• (British, America) enPR: ĕn'trəns, IPA: /ˈɛn.tɹəns/


  1. (countable) The action of entering, or going in.
    Her entrance attracted no attention whatsoever.
  2. The act of taking possession, as of property, or of office.
    the entrance of an heir upon his inheritance, or of a magistrate into office
  3. (countable) The place of entering, as a gate or doorway.
    Place your bag by the entrance so that you can find it easily.
  4. (uncountable) The right to go in.
    You'll need a ticket to gain entrance to the museum.
    to give entrance to friends
  5. The entering upon; the beginning, or that with which the beginning is made; the commencement; initiation.
    a difficult entrance into business
    • c. 1599–1602, William Shakespeare, “The Tragedie of Hamlet, Prince of Denmarke”, in Mr. William Shakespeares Comedies, Histories, & Tragedies: Published According to the True Originall Copies (First Folio), London: Printed by Isaac Iaggard, and Ed[ward] Blount, published 1623, OCLC 606515358 ↗, [Act I, scene iii]:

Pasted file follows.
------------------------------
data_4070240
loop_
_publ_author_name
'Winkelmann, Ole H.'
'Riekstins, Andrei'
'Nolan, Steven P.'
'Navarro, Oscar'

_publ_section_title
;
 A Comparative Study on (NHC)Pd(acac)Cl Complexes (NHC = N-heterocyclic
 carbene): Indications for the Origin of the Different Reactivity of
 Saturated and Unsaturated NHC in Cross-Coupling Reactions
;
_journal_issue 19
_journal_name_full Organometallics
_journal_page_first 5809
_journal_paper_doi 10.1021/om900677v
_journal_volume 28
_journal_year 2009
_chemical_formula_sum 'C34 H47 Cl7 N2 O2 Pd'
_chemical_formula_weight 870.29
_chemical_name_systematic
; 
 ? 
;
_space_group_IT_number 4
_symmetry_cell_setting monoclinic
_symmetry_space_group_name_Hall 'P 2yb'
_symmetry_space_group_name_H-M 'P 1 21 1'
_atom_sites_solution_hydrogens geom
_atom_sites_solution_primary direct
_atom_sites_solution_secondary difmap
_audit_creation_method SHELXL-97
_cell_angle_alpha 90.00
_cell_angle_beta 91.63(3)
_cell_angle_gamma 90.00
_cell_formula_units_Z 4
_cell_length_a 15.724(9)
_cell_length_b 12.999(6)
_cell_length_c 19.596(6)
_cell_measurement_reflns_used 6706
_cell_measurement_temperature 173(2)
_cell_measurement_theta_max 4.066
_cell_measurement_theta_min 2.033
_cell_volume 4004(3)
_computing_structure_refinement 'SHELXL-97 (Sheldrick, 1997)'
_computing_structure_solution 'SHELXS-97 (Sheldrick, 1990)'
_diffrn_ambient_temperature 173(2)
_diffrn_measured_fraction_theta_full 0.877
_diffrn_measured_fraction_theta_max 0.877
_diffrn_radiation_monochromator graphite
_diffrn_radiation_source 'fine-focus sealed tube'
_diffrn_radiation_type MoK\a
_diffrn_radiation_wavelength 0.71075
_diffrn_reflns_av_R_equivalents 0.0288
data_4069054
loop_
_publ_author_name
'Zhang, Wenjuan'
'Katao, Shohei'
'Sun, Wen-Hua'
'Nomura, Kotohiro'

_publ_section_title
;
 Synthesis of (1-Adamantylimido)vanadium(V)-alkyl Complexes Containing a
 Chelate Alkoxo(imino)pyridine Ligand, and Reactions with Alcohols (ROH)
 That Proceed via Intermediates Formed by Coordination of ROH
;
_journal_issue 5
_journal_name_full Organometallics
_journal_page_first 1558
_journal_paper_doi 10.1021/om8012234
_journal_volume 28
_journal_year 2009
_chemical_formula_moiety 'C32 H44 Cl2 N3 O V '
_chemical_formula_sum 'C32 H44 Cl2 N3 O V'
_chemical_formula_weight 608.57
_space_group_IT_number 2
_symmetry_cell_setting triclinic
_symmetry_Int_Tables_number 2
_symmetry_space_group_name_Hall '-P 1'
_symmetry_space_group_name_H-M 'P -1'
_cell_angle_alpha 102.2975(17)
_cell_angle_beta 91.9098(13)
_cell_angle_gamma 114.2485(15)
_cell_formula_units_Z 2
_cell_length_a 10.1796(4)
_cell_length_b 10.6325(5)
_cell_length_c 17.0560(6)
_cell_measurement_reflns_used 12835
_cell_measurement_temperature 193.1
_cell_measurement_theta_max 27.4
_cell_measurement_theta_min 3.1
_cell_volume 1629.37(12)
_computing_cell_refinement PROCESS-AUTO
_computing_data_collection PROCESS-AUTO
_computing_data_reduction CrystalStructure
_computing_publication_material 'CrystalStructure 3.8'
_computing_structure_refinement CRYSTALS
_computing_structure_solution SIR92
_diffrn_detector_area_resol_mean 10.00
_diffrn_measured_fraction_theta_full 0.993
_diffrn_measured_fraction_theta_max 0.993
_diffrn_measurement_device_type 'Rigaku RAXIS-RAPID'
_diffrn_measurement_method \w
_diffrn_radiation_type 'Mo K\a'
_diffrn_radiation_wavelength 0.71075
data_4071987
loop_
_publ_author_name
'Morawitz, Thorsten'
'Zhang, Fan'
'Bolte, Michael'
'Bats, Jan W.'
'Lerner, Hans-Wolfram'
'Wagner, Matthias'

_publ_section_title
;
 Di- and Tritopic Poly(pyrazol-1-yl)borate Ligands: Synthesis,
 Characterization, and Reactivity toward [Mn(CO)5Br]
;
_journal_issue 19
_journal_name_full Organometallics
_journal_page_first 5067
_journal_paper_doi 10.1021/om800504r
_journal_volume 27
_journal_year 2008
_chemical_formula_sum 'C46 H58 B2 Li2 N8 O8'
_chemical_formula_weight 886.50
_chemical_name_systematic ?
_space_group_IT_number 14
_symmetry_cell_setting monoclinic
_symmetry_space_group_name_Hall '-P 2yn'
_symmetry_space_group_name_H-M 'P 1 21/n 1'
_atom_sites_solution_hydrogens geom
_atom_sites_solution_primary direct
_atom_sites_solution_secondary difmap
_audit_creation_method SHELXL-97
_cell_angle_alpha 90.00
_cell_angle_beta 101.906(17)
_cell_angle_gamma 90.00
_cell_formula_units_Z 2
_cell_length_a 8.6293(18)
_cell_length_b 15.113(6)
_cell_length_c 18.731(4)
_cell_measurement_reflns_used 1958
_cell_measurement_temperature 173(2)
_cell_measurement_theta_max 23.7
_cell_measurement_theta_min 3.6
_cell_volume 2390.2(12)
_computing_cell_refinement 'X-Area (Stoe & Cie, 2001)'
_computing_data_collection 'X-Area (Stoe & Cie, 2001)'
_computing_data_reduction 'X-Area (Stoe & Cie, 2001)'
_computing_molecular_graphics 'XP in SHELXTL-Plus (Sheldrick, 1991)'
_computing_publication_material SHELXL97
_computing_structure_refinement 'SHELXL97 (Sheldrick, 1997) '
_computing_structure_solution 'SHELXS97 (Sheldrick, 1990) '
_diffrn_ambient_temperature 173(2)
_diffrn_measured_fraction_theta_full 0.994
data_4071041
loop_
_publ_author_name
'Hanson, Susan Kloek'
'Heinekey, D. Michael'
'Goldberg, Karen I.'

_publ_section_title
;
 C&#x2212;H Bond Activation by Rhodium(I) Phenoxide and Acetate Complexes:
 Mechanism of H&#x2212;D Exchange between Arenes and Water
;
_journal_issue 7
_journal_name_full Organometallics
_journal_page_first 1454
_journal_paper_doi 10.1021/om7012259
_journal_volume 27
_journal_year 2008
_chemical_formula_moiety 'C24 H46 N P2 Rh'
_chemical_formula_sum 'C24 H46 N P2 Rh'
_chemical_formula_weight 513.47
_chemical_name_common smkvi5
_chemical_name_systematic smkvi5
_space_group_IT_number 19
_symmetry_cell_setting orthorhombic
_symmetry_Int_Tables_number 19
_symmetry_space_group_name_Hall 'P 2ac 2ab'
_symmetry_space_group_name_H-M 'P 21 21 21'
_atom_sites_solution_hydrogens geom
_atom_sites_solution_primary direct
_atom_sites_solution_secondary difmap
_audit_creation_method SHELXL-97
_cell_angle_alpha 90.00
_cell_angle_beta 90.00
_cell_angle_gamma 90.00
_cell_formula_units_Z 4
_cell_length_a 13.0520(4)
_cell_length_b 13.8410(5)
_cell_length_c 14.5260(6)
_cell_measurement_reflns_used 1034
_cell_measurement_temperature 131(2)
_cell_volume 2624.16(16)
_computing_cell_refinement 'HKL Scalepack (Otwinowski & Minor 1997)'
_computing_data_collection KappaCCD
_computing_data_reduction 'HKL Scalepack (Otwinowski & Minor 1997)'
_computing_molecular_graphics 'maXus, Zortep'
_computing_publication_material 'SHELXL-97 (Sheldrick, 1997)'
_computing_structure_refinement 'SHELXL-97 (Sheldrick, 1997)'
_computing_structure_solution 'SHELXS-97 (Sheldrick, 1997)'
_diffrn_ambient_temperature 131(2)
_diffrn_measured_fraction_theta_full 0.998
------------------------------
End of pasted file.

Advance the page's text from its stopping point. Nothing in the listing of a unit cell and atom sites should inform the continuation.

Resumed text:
Beware of entrance to a quarrel.
    • St. Augustine, in the entrance of one of his discourses, makes a kind of apology.
  6. The causing to be entered upon a register, as a ship or goods, at a customhouse; an entering.
    His entrance of the arrival was made the same day.
  7. (nautical) The angle which the bow of a vessel makes with the water at the water line.
  8. (nautical) The bow, or entire wedgelike forepart of a vessel, below the water line.
  9. (music) When a musician starts playing or singing, entry.
Synonyms Antonyms Translations Translations Translations Translations Pronunciation
  • (British) IPA: /ɛnˈtɹæns/

entrance (entrances, present participle entrancing; past and past participle entranced)

  1. (transitive) To delight and fill with wonder.
    The children were immediately entranced by all the balloons.
    • 1996, Tab Murphy, Irene Mecchi, Bob Tzudiker, Noni White, and Jonathan Roberts (writer), The Hunchback of Notre Dame (film)
      See the finest girl in France make an entrance to entrance...
  2. (transitive) To put into a trance.
Translations Translations
  • Italian: mandare in trance
  • Portuguese: extasiar

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